Definition of Dermatitis
Dermatitis is a general term that describes an inflammation of the skin. Although dermatitis can have many causes and occurs in many forms, this disorder usually involves an itchy rash on swollen, reddened skin.
Skin affected by dermatitis may blister, ooze, develop a crust or flake off. Examples of dermatitis include atopic dermatitis (eczema), dandruff, and rashes caused by contact with poison ivy or certain metals.
Dermatitis is a common condition that usually isn’t life-threatening or contagious. Even so, it can make you feel uncomfortable and self-conscious. A combination of self-care steps and medications can help you treat dermatitis.
Symptoms of Dermatitis
Each type of dermatitis may look a little different and may tend to occur on different parts of your body. The most common types of dermatitis include:
- Atopic dermatitis (eczema). Usually beginning in infancy, this red, itchy rash most commonly occurs where the skin flexes — inside the elbows, behind the knees and the front of the neck. When scratched, the rash can leak fluid and crust over.
- Contact dermatitis. This rash occurs on areas of the body that have come into contact with substances that either irritate the skin or cause an allergic reaction, such as poison ivy. The rash may burn, sting or itch. Blisters may develop.
- Seborrheic dermatitis. This condition causes a red rash with yellowish and somewhat “oily” scales, usually on the scalp and sometimes on the face, especially around the ears and nose. It’s a common cause of dandruff. In infants, this disorder is known as cradle cap.
When to see a doctor
See your doctor if:
- You’re so uncomfortable that you’re losing sleep or are distracted from your daily routines
- Your skin becomes painful
- You suspect your skin is infected
- You’ve tried self-care steps without success
A number of health conditions, allergies, genetic factors and irritants can cause different types of dermatitis:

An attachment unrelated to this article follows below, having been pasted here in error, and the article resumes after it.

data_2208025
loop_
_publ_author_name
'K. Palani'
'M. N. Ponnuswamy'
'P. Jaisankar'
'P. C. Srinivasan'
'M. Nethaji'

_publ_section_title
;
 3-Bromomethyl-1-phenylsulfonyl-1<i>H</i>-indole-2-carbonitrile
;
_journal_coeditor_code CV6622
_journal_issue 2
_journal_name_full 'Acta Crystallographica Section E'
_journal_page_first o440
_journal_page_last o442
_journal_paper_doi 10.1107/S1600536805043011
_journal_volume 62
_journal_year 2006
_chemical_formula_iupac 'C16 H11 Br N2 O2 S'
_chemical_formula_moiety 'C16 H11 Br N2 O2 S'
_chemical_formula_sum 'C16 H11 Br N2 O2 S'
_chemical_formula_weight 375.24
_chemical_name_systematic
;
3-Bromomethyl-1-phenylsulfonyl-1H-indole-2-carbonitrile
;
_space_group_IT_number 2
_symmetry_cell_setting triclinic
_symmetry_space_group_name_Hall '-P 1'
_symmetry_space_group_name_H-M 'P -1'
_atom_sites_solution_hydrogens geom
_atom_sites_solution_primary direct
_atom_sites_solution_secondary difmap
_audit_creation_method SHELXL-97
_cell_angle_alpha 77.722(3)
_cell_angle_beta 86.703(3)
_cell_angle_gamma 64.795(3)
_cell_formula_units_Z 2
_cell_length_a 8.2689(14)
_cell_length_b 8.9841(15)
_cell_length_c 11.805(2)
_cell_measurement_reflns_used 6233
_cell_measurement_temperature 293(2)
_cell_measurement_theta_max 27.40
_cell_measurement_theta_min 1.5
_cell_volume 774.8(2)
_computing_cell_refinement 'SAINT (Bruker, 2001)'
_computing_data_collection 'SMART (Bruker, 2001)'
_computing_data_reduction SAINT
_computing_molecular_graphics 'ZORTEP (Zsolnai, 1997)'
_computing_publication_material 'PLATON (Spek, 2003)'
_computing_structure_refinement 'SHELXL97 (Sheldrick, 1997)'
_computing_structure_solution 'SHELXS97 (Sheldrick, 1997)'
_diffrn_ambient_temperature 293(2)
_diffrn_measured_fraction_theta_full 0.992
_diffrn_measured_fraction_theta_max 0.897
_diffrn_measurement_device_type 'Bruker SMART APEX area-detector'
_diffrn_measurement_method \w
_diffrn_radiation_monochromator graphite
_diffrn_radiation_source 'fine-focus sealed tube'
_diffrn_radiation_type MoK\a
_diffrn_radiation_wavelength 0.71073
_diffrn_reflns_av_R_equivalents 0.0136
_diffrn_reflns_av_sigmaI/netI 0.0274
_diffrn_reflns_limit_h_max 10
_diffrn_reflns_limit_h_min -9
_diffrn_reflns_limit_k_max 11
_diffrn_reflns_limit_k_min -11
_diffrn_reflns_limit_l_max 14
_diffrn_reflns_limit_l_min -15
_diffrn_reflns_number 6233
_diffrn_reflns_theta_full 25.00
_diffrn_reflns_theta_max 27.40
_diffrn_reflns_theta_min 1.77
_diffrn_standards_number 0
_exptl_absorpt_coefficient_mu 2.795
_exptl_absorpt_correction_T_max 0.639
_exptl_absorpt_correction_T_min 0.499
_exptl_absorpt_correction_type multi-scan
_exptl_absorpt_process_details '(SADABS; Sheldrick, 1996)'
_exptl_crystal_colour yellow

- Atopic dermatitis (eczema). This condition often occurs with allergies and frequently occurs in families in which members have asthma, hay fever or eczema.
- Contact dermatitis. This condition results from direct contact with one of many irritants or allergens — such as poison ivy; jewelry containing nickel; and certain cleaning products, perfumes and cosmetics.
- Seborrheic dermatitis. This condition is common in people with oily skin or hair, and it may come and go depending on the season. It’s likely that hereditary factors play a role in this condition.
A number of factors can increase your risk of developing certain types of dermatitis. Examples include:
- Age. Dermatitis can occur at any age, but atopic dermatitis (eczema) usually begins in infancy.
- Allergies and asthma. People who have a personal or family history of hay fever or asthma are more likely to develop atopic dermatitis.
- Occupation. Jobs that put you in contact with certain metals, solvents or cleaning supplies increase your risk of contact dermatitis.
Complications of Dermatitis
Scratching the itchy rash associated with dermatitis can cause open sores, which may become infected. These skin infections can spread and may, very rarely, become life-threatening.
Preparing for your appointment
You’ll probably first bring your concerns to the attention of your family doctor. He or she might refer you to a doctor who specializes in the diagnosis and treatment of skin conditions (dermatologist).
Here’s some information to help you get ready for your appointment, and know what to expect from your doctor.
What you can do
Before your appointment, you might want to write a list of answers to the following questions:
- What are your symptoms and when did they start?
- Does anything seem to trigger your symptoms?
- What medications are you currently taking, including those you take by mouth as well as creams or ointments that you apply to your skin?
- Do you have a family history of allergies or asthma?
- What treatments have you tried so far? Have any treatments helped?